COMMENTARY | Marcos Maidana pulled off one of the biggest upsets in 2013 when he defeated Adrien Broner in December.
It was one of the most impressive performances of Maidana's career as he sent Broner, who had never been knocked down in his professional boxing career, to the canvas during the second and eighth rounds. Marcos thoroughly dominated the action from start to finish, exposing serious holes in Broner's defense.
The loss brought an end to Broner's perfect record, and his quest to become boxing's No. 1 villain like his mentor Floyd Mayweather.
Given Broner's chosen brand of self-promotion, it wasn't much a surprise that a decent number of boxing fans thoroughly enjoyed watching Maidana outclass him. The 24-year-old has been criticized relentlessly ever since the loss, but he still has a few supporters.
Respected boxing trainer Naazim Richardson is one of them, and he shared his take on Broner's loss and the backlash that followed during a recent interview with FightHype's Percy Crawford.
"Look here man, the kid took a beating. He ran his mouth and paid the price for it, but he took a chance with it," Richardson explained. "If he wouldn't have ran his mouth, he may never be where he is today. It's just [that] the public wants Mayweather to lose so bad that Broner is getting Mayweather's backlash.
"They were hoping they could do this to Mayweather someday and it ain't happened yet because he hasn't taken a 'L' or a short, so they're giving the extra to him. He's getting that backlash from that. 'We ain't been able to say this about Mayweather.' It's just like anything, when a joker can't beat the older brother, they try to pick on the younger brother. At the end of the day, he's a young boy and I'm just hoping he don't feed into nothing foolish of people trying to entice him into some shit."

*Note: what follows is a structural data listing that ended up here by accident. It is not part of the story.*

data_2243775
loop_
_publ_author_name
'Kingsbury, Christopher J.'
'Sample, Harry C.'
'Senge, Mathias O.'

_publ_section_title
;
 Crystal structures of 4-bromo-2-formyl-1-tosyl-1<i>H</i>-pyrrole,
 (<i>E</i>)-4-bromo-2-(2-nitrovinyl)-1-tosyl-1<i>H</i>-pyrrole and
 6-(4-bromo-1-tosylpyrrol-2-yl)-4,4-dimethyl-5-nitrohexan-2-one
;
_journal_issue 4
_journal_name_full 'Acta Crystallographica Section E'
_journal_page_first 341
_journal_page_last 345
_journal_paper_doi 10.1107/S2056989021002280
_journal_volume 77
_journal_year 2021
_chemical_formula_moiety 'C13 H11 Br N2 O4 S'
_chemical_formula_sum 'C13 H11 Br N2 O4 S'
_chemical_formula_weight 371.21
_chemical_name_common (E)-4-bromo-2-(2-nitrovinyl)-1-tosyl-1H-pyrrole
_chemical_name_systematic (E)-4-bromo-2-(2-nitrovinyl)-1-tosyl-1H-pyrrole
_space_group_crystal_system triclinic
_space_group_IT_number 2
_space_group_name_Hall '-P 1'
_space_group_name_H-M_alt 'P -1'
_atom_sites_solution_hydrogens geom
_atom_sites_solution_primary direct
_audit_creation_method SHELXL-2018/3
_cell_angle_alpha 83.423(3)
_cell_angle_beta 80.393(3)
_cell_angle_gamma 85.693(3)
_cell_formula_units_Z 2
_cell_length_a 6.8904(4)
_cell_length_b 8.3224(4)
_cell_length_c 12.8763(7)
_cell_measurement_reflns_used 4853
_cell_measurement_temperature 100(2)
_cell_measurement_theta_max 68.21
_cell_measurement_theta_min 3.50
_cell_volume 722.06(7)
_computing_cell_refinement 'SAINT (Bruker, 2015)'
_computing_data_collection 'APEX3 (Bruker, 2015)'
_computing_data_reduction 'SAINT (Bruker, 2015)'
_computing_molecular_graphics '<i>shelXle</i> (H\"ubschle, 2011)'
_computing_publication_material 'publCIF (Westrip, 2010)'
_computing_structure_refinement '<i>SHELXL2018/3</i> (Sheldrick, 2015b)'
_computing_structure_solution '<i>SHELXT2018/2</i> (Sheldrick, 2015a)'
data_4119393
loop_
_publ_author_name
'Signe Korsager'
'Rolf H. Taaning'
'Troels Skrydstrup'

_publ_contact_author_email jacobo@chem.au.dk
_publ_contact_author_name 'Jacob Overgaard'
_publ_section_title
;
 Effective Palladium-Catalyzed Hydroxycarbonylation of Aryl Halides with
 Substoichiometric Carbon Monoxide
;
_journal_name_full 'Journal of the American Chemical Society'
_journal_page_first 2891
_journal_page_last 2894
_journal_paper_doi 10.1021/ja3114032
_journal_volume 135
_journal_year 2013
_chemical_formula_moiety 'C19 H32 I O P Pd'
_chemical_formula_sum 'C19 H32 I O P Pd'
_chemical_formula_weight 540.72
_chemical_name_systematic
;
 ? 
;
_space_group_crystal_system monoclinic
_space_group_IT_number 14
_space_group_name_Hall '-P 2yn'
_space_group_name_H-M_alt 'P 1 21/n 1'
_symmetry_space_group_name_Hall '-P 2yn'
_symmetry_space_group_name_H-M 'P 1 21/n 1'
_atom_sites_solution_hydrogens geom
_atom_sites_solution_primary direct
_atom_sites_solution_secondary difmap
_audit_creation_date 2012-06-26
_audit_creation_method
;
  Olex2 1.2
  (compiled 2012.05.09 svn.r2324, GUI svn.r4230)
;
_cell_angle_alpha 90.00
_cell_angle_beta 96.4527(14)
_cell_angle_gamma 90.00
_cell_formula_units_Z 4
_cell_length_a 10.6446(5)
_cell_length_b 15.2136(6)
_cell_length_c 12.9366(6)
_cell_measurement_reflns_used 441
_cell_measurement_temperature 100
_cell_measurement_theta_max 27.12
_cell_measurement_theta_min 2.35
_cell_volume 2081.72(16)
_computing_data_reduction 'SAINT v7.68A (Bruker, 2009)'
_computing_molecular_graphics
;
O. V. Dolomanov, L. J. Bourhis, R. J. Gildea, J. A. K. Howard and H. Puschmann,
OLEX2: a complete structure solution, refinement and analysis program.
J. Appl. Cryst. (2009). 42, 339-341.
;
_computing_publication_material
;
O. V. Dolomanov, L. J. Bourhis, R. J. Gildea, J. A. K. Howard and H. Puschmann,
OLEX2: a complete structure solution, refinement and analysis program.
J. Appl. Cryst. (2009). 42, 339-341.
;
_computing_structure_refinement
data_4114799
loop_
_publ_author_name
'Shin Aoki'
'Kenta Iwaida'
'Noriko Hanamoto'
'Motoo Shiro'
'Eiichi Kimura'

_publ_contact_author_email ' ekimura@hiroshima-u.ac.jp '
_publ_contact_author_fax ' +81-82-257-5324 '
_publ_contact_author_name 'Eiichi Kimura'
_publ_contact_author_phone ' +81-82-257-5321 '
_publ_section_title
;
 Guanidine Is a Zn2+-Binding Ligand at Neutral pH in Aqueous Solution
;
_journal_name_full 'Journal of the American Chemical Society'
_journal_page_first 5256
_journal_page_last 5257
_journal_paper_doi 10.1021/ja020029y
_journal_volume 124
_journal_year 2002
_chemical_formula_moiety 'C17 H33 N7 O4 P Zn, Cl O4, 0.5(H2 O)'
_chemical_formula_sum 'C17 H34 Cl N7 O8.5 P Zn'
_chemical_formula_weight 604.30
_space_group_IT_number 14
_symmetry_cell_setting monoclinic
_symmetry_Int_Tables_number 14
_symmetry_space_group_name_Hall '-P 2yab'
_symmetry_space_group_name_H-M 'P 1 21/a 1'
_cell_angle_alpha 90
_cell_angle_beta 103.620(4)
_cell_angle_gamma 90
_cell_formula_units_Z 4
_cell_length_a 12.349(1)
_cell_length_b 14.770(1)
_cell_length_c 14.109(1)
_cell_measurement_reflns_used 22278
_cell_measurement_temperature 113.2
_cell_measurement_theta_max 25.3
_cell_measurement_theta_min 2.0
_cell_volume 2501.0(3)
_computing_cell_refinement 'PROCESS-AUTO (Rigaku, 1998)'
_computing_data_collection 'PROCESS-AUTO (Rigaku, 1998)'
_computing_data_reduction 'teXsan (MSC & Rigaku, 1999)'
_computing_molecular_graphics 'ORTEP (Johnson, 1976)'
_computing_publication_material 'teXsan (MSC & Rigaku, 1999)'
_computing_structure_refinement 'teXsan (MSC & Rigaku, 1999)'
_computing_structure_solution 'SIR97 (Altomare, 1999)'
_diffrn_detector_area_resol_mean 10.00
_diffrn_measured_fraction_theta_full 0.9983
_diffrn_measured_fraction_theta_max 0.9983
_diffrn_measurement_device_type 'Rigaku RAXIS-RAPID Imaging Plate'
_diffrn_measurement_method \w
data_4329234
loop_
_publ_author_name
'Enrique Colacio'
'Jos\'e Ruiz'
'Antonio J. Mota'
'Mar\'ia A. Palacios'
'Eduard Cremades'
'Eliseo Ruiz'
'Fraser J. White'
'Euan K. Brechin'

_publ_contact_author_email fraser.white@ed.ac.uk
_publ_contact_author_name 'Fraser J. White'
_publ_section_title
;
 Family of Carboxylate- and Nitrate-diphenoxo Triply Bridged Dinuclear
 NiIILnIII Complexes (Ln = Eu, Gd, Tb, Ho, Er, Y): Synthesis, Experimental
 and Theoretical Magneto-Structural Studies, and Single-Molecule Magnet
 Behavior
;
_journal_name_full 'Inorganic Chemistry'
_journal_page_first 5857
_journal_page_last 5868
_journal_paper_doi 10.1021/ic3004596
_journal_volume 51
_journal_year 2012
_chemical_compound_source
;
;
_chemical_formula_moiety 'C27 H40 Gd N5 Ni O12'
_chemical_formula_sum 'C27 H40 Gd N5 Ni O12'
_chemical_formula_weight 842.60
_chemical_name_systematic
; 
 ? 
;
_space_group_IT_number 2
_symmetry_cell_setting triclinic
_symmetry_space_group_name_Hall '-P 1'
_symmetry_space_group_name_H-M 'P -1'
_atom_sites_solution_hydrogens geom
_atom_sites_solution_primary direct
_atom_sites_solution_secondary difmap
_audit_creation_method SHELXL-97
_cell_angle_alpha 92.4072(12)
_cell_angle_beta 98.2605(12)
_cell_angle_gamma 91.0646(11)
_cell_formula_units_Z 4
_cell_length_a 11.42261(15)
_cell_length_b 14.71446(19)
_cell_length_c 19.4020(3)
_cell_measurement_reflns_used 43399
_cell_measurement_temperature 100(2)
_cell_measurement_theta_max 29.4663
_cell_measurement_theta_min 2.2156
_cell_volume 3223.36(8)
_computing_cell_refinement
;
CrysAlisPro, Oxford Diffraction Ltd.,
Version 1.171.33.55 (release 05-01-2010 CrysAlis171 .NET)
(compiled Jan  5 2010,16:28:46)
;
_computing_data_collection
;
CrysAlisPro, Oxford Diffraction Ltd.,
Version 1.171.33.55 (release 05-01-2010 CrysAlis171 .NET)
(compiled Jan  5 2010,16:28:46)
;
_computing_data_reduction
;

Generally speaking, calling yourself the heir apparent to boxing's pound-for-pound throne despite having limited exposure to top level competition, bragging about your ice cream diet prior to a fight, and rapping and dancing your way to the ring would earn you a legion of detractors with or without any association with Floyd Mayweather.
Still, Richardson makes very good points.
It's hard to fault Broner for following Mayweather's villain blueprint considering the fact it's the easiest way to success in boxing. A chosen few like Oscar De La Hoya have been able to rise to the top of boxing's food chain while maintaining their professionalism, but most who try to embrace the "good guy" role typically end up like an Andre Ward -- who is clearly one of the most skillfully boxers around right now, yet is often overlooked by casual boxing fans.
Heck, Floyd Mayweather was once a "good guy" who said all the right things during interviews, but that didn't get him very far.
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